Of course, it isn’t always easy to make a 16th century work (and an early 16th century one, at that) read like a modern book. It’s not simply the language that has changed, but the cultures, technologies, religions, social interactions and attitudes, foods, clothing… pretty much everything. To make the ideas and the words relevant to modern readers, a translator must present them in ways that not only make sense to us today, but provide a comfortable read that doesn’t have us always hunting end- or footnotes to clarify a phrase or word.

And no translation is ever perfect: each one will be spiced by the translator’s own views, background, understanding, opinions and education. A translation is always an interpretation. You need to choose one that speaks to you in a meaningful way.
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A Machiavellian Mis-quote

Machiavelli, The Prince, Ch. XVWhilst perusing the Net for some material for my book on Machiavelli, some time back,  I came across this maxim: “Never attempt to win by force what can be won by deception.”

It’s attributed on many, many sites to Machiavelli in his most famous work, The Prince.

Sounds pretty Machiavellian, doesn’t it?

Well, it isn’t. Machiavelli never wrote those words.

Sun Tzu wrote that, “All warfare is based on deception.” (Book 1, 18), which is close. Sun Tzu went on to add in the next two lines (19 and 20),

Hence, when able to attack, we must seem unable; when using our forces, we must seem inactive; when we are near, we must make the enemy believe we are far away; when far away, we must make him believe we are near. Hold out baits to entice the enemy. Feign disorder, and crush him.

In The Art of War, Book 4, Machiavelli wrote, “It may also be well to do with cunning that which happened to Fabius Maximus at home,” which follows with the example of Fabius’ cunning use of cavalry to beguile an enemy encampment.

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Server upgrade coming

Sometime in the next two weeks, I will be amalgamating servers for the several sites I manage and conflating them onto one, new and (I hope) faster and more efficient server. There may be some downtime while the files and databases migrate, like virtual birds, to their new home.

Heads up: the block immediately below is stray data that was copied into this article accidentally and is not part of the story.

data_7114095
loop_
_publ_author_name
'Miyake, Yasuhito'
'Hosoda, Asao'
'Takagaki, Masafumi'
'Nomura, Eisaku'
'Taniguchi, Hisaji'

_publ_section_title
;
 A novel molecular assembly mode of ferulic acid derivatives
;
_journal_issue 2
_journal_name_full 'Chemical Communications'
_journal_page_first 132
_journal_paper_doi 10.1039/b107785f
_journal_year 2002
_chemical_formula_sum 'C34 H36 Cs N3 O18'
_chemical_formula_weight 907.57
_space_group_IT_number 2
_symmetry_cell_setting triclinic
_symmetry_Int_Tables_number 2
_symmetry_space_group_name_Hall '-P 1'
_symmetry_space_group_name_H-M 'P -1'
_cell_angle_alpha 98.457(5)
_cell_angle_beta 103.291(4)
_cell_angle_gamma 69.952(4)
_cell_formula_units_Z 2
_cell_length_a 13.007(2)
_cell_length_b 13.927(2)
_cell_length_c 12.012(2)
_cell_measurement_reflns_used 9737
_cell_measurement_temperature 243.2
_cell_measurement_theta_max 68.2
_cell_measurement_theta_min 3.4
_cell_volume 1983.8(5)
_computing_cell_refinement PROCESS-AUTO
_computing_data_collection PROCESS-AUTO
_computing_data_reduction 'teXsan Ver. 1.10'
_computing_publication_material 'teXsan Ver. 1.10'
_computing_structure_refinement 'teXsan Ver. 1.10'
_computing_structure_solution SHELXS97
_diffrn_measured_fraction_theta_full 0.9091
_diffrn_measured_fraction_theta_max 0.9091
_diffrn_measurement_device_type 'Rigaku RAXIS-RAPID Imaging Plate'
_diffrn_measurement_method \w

I hope that the digital gods of server migration allow my moves to go smoothly. I would sacrifice a virtual dove to propitiate them, if I could only find their virtual altar… would that I were the digital Odysseus…

For most users, it will, I expect, be but a momentary blip in the service, a temporary lapse of rant soon reconstructed. No more than a couple of hours of downtime while the ether is busy with transient bytes flitting hither and yon. My biggest concern is the Blue Agave forum which operates on an Invision system… the transition to the current servers wasn’t all that smooth when I moved a few years back. But we’ll see how it evolves… I might need the aid of Invision’s tech team, too…. but that should not concern you.

If things don’t go smoothly, and it takes longer than expected, it may be the result my clumsy handling of the tools (while still technically inclined, my edge has, I admit, lost some of its crispness as I age). Or it may be some deeper, larger problem that requires tech support to save me from myself and the quicksand of SQL content.

I can migrate the static files easily enough, but depend somewhat on online tools to make the transition for the blog and WordPress databases. And then there’s all that PHP stuff…

Anyway, things may appear and disappear, and off error pages emerge, but take heart that I am not vanished from the network, merely taking the high road to the deep north, as Basho did, but of course virtually, and expecting to return momentarily. Should my site appear gone, take heart that it has not shuffled off this mortal coil, but merely retired momentarily to a far, far better place…. and will reappear when the digital stars align.

Refresh, refresh, refresh and return and it will all be made clear. I hope. If not…. well, I can always start afresh.

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Atheist Machiavelli?

Don MacDonald's artA recent article in the Catholic Journal by William Borst suggests Machiavelli was “(m)ost likely an undeclared atheist…” but the author gives no reference from Machiavelli’s works for this statement. I would argue that, while he may have been critical of church politics at times, he carefully did not express any solid statements about faith that allow us to label him in any way as either believer or atheist.

He certainly wrote about secular topics, politics and war in particular; in The Prince he separates theology from politics, by not putting the Christian stamp on his advice and referring back to scripture for his authority. His prince does not manage by the grace of God but by the realities required by pragmatic politics. It could even be called situational ethics. But was that being an atheist? Not by the standards of his time.

First, it’s important to appreciate that atheism as we understand it today is a relatively modern perspective on religion. During the Renaissance and the later Reformation, the term atheist was applied to people who challenged church doctrine, dogmas or politics: that taking a stance against previously accepted wisdom or presenting natural law instead of divine law, was godless or denied God’s involvement. It did not mean a lack of belief in God; that sense comes later, in the late 18th century. Most of those accused of atheism in the 16th and 17th centuries were still believers in God, but not in all human interpretations of the divine or its will.

Calling Machiavelli an atheist today is an example of presentism: “…in which present-day ideas and perspectives are anachronistically introduced into depictions or interpretations of the past.” As I read him, Machiavelli knew far too much about church politics and history – some of it from personal experience – to be anything but cynical towards the divinity of either.*